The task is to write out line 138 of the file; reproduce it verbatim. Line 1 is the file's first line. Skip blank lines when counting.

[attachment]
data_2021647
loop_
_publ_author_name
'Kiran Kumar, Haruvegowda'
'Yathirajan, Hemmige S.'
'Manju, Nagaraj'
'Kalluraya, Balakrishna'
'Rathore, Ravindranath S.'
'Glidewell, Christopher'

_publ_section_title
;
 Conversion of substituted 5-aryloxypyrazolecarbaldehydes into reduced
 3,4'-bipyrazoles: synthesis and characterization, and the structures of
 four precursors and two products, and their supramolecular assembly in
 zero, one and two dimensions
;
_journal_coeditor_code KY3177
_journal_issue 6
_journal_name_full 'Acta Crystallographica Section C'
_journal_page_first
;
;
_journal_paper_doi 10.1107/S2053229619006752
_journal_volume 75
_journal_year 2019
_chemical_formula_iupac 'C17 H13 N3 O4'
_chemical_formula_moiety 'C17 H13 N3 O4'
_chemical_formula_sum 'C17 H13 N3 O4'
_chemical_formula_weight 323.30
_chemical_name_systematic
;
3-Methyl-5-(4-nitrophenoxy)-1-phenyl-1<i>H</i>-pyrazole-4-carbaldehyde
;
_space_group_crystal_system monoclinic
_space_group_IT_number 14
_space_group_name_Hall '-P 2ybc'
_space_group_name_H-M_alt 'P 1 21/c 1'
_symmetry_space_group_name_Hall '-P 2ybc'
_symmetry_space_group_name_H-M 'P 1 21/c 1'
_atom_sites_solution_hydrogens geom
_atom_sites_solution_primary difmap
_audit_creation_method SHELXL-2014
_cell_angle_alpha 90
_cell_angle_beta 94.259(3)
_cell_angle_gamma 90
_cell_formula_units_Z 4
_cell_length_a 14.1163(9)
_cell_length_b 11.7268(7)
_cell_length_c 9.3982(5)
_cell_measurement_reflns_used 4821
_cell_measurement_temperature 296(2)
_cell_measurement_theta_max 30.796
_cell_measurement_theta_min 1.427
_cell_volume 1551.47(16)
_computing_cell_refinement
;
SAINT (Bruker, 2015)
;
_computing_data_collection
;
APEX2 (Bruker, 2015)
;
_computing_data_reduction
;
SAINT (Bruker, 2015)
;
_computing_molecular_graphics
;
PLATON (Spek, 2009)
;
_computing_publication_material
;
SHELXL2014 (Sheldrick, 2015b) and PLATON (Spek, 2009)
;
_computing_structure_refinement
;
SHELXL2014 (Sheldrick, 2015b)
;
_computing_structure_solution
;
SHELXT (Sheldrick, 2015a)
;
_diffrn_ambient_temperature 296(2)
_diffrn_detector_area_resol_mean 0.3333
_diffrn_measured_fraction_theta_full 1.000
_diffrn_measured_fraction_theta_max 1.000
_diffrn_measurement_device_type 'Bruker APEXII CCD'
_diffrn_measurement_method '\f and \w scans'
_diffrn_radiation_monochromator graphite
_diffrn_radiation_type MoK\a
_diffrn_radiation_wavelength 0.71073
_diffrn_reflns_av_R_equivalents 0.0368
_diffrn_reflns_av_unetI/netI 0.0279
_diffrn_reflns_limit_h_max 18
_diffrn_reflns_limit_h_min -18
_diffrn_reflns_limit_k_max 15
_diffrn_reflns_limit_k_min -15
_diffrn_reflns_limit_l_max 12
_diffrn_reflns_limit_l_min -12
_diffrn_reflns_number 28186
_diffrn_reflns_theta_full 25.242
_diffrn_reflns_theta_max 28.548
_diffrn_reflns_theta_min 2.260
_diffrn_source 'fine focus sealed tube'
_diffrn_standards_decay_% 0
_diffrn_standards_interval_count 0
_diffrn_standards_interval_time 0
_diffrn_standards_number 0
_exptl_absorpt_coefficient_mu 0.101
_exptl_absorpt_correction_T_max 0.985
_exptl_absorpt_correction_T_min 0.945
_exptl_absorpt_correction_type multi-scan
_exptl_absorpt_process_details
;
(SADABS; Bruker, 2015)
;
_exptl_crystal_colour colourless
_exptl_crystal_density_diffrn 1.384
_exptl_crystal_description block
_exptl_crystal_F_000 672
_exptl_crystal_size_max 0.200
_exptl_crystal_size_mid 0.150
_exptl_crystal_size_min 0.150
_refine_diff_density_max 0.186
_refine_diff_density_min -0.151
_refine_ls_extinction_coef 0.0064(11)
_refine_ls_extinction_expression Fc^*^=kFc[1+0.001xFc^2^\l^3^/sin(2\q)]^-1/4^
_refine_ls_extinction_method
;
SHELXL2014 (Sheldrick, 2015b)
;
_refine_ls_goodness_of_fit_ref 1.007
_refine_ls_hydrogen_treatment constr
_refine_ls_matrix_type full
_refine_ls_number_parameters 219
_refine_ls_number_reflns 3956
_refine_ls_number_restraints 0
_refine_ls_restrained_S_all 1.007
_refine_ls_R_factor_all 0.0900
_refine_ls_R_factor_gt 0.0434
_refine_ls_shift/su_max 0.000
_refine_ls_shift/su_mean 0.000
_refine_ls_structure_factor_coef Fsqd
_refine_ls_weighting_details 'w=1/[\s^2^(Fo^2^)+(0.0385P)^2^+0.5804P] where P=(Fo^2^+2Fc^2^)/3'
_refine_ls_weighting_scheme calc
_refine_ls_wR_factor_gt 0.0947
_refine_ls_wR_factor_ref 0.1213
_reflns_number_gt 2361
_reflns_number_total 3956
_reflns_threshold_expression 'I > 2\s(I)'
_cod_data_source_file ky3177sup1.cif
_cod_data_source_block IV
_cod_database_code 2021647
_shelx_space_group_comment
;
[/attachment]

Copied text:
_refine_ls_restrained_S_all 1.007